“[Traveling at the speed of light] … no time of flight exists for it to hit a target,” wrote Bunker and Lindsay. “As soon as the trigger of the laser weapon is pulled, the target has been engaged.” [5]

The United States military has been testing laser technology for many years. The intensity of these lasers can be adjusted to incapacitate a human or temporarily disable a vehicle. The technology is still in its infancy, and most variants require large units that lack portability. However, it is likely that in the future, high-powered laser technology will be deployable in smaller devices the size of a modern handgun. This alternative to firearms should result in better outcomes and far less lethality than using a handgun to do the same job.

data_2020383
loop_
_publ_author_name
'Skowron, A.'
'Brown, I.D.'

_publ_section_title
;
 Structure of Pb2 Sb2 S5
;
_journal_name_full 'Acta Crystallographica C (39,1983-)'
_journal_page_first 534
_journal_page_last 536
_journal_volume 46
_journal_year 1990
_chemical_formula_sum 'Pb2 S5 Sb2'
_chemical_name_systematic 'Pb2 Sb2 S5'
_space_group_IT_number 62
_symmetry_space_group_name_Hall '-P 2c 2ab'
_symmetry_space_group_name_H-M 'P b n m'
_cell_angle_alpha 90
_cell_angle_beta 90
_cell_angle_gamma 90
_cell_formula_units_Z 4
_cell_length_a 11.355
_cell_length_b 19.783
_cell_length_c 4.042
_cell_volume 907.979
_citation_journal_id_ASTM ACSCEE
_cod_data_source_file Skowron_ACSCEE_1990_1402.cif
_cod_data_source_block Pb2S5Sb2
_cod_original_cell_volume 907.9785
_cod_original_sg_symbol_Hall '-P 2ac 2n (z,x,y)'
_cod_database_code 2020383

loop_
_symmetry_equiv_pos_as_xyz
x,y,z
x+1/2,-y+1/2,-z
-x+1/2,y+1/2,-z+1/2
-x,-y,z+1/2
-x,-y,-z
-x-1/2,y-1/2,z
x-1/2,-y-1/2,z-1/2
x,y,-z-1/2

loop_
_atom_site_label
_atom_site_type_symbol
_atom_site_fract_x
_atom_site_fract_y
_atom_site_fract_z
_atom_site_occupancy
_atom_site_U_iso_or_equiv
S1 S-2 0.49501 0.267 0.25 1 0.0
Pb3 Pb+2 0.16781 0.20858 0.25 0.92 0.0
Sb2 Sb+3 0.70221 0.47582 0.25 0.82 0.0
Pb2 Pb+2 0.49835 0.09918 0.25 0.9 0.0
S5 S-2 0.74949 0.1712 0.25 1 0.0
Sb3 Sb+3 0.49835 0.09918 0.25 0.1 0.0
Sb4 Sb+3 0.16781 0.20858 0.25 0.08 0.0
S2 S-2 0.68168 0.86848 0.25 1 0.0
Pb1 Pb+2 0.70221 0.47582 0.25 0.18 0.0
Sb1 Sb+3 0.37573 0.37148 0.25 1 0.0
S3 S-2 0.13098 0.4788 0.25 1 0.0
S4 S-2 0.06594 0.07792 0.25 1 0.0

Additionally, “smart imaging systems” that utilize AI technology are advancing rapidly. Smart imaging systems use AI technology that assesses human behavior by analyzing biometric data and furtive movement. Research by the RAND Corporation indicates, “Behavioral science has identified many nonverbal behaviors that are statistically associated with emotional and psychological state and with deception or violent intent. These can be roughly categorized into 1) kinetics (including gross motor movements) and 2) observation of physiological state.” [6]

AI technology programmed to scan for these human “nonverbal prefight behaviors” is currently being tested in drone-based surveillance. “Scientists have developed an experimental drone system that uses AI to detect violent actions in crowds,” wrote Engadget’s Jon Fingas. [7] “The team trained their machine learning algorithm to recognize a handful of typical violent motions (punching, kicking, shooting and stabbing) and flag them when they appear in a drone’s camera view. The technology could theoretically detect a brawl that on-the-ground officers might miss or pinpoint the source of a gunshot.”